Dell Inspiron 3650 - US - UK

  • Price: $619.99 USA, £439 UK
  • CPU: i5-6400, 2.7Ghz base, 3.3Ghz turbo.
  • GPU: GT 730, 2GB VRAM
  • Disk: Generic 1TB 7200RPM HDD
  • RAM: Generic 1x8GB DDR3L-1600Mhz
  • WiFi: 802.11 b/g/n

enter image description here
Dell Inspiron 3650


Some Stuff

If you were thinking - "oh the high end graphics cards have 4GB of VRAM, so 4GB of VRAM automatically classifies a GPU as good," you were completely and totally wrong. In fact, if you were to custom build a computer, a 2GB GTX 960 would be vastly superior to a 4GB GT 730, and the performance difference between the 4GB GT 730 and the 2GB GT 730 would be practically nonexistent.

In case you still doubt this, here is a link to a 3DMark Firestrike benchmark comparison

Both graphics cards have 2GB VRAM.

Furthermore, clock speed also doesn't dictate performance. Intel has a vastly superior IPC (Instructions per cycle) than AMD, and therefore can provide incredibly higher levels of performance with a 2.7Ghz clock speed than AMD can with 3Ghz or even 4Ghz.

Cinebench scores:

2.7Ghz i5-6400, quad core: 521
3.5Ghz FX-6300, hexa core: 412

You can see how clock speed, and even amount of cores bow down before IPC in the benchmark above.

Therefore, I think that this will have plenty of power, and I have proved that even if there were a way to make the GPU have more VRAM and the CPU more clock speed, it would not matter.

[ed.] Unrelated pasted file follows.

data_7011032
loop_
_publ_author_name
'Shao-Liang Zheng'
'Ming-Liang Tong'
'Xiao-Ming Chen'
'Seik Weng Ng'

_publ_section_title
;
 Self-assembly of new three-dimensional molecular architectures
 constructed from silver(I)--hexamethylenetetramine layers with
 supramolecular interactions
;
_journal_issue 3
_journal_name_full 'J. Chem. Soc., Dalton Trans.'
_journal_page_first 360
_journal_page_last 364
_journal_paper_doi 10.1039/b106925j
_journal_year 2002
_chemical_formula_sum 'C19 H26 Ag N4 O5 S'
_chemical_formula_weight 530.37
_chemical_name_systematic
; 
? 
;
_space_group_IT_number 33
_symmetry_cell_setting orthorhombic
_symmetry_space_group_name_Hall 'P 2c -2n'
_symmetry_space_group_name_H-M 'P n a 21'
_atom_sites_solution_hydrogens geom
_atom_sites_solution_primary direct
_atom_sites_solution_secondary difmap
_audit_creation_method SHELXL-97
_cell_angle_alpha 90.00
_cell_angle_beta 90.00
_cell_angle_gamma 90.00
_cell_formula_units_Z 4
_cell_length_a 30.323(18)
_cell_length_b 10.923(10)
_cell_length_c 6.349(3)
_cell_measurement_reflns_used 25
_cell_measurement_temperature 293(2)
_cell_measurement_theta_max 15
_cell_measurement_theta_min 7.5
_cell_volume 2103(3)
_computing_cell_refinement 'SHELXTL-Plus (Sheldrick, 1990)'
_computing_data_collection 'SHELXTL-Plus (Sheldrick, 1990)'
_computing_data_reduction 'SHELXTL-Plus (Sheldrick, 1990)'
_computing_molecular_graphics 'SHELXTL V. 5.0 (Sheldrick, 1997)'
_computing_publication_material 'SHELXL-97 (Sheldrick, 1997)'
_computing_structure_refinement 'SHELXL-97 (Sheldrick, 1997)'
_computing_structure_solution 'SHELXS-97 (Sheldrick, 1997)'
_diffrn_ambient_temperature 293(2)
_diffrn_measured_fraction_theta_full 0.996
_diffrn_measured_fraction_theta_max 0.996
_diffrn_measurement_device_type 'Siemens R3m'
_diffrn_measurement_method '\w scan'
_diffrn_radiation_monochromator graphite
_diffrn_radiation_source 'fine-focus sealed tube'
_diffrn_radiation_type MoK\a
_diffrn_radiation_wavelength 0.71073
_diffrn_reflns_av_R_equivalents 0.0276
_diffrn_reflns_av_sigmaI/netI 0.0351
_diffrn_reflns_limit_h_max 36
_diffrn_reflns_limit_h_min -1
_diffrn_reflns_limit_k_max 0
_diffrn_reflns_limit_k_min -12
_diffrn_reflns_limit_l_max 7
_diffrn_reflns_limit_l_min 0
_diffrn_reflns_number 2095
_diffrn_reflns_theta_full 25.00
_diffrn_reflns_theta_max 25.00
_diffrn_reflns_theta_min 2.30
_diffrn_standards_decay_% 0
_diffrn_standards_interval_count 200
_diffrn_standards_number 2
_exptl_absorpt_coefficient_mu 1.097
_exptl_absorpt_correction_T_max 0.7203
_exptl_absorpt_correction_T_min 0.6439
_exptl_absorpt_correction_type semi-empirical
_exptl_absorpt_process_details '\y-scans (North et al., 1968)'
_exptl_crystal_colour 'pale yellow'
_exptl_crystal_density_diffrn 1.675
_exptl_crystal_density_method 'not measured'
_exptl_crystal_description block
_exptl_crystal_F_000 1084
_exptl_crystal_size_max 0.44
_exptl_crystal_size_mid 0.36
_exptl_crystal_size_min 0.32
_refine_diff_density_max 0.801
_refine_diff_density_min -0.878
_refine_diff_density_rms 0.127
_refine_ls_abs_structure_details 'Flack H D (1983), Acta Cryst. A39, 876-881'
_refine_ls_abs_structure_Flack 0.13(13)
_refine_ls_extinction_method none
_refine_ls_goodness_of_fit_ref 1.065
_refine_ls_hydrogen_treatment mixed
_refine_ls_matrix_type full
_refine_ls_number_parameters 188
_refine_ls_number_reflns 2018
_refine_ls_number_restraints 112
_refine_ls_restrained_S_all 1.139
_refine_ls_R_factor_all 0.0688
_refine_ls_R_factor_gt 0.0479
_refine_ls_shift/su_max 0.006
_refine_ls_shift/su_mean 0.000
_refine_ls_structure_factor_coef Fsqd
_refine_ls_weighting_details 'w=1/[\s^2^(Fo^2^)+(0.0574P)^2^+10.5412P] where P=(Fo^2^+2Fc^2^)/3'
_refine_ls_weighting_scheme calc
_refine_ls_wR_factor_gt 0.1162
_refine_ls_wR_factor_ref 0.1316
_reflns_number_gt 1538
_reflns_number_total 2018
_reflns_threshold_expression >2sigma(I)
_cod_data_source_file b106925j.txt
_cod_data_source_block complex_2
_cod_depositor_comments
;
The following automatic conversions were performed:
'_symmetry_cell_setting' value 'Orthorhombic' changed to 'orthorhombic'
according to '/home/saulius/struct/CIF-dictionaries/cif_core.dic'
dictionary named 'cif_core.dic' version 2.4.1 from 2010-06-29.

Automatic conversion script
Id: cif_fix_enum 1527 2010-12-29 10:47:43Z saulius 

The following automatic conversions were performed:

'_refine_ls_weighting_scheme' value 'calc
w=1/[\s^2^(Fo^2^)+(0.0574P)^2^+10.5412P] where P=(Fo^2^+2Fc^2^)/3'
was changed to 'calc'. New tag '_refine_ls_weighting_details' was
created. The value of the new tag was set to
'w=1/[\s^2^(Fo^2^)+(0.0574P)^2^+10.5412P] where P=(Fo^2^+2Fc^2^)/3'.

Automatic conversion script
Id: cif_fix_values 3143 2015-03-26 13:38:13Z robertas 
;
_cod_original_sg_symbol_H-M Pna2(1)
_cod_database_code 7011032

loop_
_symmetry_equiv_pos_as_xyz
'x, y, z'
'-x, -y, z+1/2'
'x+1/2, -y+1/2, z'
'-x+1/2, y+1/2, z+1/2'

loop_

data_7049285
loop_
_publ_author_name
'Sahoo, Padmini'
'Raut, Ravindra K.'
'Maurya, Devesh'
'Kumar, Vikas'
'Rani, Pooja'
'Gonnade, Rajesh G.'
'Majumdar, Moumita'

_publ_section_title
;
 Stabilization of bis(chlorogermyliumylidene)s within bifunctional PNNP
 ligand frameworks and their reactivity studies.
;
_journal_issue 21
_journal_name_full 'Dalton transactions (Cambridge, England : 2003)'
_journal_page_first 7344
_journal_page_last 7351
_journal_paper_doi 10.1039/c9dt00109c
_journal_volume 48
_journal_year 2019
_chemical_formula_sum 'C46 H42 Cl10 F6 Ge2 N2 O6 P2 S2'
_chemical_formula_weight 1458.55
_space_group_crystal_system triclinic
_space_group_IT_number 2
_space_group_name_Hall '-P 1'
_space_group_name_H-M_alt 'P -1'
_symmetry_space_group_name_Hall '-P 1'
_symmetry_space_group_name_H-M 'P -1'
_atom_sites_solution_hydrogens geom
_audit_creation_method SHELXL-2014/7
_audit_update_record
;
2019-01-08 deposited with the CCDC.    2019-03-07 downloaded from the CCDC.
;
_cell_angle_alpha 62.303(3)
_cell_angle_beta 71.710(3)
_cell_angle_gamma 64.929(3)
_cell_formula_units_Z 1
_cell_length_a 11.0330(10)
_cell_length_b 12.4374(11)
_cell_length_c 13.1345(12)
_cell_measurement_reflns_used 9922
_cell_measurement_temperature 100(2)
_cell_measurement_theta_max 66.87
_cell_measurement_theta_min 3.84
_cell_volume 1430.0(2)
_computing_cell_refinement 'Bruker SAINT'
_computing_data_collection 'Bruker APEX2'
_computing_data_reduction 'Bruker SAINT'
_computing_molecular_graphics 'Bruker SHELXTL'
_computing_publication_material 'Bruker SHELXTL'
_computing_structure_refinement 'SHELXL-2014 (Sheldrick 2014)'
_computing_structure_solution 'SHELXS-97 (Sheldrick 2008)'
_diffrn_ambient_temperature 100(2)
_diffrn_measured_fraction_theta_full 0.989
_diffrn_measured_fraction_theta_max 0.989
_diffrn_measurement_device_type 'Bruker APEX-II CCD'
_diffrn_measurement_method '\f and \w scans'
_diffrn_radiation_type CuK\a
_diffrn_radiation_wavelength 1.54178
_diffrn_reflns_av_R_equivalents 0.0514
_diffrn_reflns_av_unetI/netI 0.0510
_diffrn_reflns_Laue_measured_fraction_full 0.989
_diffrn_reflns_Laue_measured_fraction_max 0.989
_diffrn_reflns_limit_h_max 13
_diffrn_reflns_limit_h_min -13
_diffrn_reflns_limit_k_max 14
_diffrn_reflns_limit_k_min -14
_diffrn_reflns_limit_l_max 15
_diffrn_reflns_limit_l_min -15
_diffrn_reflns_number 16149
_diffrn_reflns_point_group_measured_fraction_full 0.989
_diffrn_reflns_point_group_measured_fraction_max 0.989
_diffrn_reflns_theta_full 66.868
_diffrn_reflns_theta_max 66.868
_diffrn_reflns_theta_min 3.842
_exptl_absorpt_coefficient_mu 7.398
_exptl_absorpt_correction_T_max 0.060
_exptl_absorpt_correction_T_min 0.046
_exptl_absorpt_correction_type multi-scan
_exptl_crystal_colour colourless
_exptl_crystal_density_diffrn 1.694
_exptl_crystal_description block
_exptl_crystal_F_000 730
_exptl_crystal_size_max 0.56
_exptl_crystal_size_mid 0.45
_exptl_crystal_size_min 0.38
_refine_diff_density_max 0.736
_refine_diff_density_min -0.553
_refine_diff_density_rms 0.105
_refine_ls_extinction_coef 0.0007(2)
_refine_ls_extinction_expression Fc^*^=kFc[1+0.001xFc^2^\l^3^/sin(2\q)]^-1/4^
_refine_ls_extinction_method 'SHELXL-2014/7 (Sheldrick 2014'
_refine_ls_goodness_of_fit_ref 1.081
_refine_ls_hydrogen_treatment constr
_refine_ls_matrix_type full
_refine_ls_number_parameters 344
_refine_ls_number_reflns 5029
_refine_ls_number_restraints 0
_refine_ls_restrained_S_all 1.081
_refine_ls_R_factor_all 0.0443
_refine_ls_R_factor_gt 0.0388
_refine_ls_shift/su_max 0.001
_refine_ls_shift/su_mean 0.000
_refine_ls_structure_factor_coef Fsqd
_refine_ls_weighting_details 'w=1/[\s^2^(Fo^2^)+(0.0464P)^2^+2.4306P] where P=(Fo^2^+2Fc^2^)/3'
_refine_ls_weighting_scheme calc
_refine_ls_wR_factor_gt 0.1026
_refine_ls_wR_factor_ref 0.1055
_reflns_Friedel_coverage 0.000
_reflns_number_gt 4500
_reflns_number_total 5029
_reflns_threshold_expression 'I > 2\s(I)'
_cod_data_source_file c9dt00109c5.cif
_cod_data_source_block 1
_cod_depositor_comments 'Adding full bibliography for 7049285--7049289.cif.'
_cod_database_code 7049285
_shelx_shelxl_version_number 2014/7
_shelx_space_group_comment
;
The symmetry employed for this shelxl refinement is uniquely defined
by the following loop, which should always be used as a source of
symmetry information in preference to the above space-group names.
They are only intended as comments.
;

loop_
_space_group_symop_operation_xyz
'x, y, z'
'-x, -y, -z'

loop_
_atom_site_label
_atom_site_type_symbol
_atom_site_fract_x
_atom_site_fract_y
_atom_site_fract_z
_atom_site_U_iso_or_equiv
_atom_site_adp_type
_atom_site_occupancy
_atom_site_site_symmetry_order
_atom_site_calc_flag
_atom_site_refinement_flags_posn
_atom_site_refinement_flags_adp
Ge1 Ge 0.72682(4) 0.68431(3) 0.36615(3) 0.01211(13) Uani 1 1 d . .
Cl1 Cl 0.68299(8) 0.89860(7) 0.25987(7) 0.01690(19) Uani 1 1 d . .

Hopefully you take these benchmarks and tips into consideration when purchasing.


If this does not suit your needs, please notify me. If there is a particular reason you need exactly 3Ghz clock speed or 4GB VRAM, also please notify me.

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  • This GT 730 is a dog of a gaming GPU, unfortunately. This is the kind of crap I was talking about when I said that most prebuilts have stupid, stupid configurations. – Adam Wykes Aug 3 '16 at 1:40
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    @AdamWykes And I completely agree with you. I would never, ever put this trash in my computer. However, I feel this was slightly more proof-of-4GB doesn't mean anything than anything else. It's nearly impossible to get a prebuilt, perfectly good gaming rig for under $1k.. :( – Rubydesic Aug 3 '16 at 1:44
  • Like I was saying, for some reason the "Steam Machine" configurations seem to have better specs on offer for better prices. Check this one out (available in the UK, no less): amazon.co.uk/Syber-Console-Wireless-Keyboard-Touchpad/dp/… Here is the complete spec for it: sybergaming.com/products/v-series-core.aspx#more-spec – Adam Wykes Aug 3 '16 at 1:48